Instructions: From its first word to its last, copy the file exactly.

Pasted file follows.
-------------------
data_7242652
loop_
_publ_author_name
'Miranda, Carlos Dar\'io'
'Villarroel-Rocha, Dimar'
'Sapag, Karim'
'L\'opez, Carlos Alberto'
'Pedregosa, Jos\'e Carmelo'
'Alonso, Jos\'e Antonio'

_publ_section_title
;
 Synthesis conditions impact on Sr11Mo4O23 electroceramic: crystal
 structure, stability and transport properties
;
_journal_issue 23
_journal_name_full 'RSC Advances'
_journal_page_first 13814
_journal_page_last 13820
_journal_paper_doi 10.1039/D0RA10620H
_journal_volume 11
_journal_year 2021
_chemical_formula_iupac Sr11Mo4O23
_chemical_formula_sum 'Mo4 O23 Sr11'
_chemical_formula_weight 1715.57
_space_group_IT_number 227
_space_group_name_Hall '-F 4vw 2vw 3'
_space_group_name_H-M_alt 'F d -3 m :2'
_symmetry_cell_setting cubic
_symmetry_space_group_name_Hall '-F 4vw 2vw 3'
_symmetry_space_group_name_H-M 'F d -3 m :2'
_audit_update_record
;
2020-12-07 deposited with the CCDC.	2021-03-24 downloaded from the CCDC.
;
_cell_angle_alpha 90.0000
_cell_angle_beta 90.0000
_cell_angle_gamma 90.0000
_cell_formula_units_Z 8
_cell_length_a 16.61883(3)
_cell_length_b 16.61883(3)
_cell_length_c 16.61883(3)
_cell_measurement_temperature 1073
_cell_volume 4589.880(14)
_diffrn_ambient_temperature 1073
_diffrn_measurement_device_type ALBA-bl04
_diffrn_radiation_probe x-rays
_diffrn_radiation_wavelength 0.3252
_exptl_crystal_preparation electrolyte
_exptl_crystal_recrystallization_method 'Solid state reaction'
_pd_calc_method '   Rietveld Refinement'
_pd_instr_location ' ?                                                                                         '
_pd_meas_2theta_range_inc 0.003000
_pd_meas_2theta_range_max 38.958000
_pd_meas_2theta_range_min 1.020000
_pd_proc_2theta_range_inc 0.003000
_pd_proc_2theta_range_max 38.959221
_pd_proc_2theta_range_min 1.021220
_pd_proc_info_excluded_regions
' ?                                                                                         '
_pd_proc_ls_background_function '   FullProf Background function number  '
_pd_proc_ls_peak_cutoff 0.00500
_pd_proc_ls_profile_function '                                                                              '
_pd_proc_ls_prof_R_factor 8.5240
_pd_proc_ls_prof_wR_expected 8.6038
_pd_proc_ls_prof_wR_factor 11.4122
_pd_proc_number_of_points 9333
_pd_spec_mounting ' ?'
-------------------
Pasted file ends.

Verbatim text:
data_7242652
loop_
_publ_author_name
'Miranda, Carlos Dar\'io'
'Villarroel-Rocha, Dimar'
'Sapag, Karim'
'L\'opez, Carlos Alberto'
'Pedregosa, Jos\'e Carmelo'
'Alonso, Jos\'e Antonio'

_publ_section_title
;
 Synthesis conditions impact on Sr11Mo4O23 electroceramic: crystal
 structure, stability and transport properties
;
_journal_issue 23
_journal_name_full 'RSC Advances'
_journal_page_first 13814
_journal_page_last 13820
_journal_paper_doi 10.1039/D0RA10620H
_journal_volume 11
_journal_year 2021
_chemical_formula_iupac Sr11Mo4O23
_chemical_formula_sum 'Mo4 O23 Sr11'
_chemical_formula_weight 1715.57
_space_group_IT_number 227
_space_group_name_Hall '-F 4vw 2vw 3'
_space_group_name_H-M_alt 'F d -3 m :2'
_symmetry_cell_setting cubic
_symmetry_space_group_name_Hall '-F 4vw 2vw 3'
_symmetry_space_group_name_H-M 'F d -3 m :2'
_audit_update_record
;
2020-12-07 deposited with the CCDC.	2021-03-24 downloaded from the CCDC.
;
_cell_angle_alpha 90.0000
_cell_angle_beta 90.0000
_cell_angle_gamma 90.0000
_cell_formula_units_Z 8
_cell_length_a 16.61883(3)
_cell_length_b 16.61883(3)
_cell_length_c 16.61883(3)
_cell_measurement_temperature 1073
_cell_volume 4589.880(14)
_diffrn_ambient_temperature 1073
_diffrn_measurement_device_type ALBA-bl04
_diffrn_radiation_probe x-rays
_diffrn_radiation_wavelength 0.3252
_exptl_crystal_preparation electrolyte
_exptl_crystal_recrystallization_method 'Solid state reaction'
_pd_calc_method '   Rietveld Refinement'
_pd_instr_location ' ?                                                                                         '
_pd_meas_2theta_range_inc 0.003000
_pd_meas_2theta_range_max 38.958000
_pd_meas_2theta_range_min 1.020000
_pd_proc_2theta_range_inc 0.003000
_pd_proc_2theta_range_max 38.959221
_pd_proc_2theta_range_min 1.021220
_pd_proc_info_excluded_regions
' ?                                                                                         '
_pd_proc_ls_background_function '   FullProf Background function number  '
_pd_proc_ls_peak_cutoff 0.00500
_pd_proc_ls_profile_function '                                                                              '
_pd_proc_ls_prof_R_factor 8.5240
_pd_proc_ls_prof_wR_expected 8.6038
_pd_proc_ls_prof_wR_factor 11.4122
_pd_proc_number_of_points 9333
_pd_spec_mounting ' ?'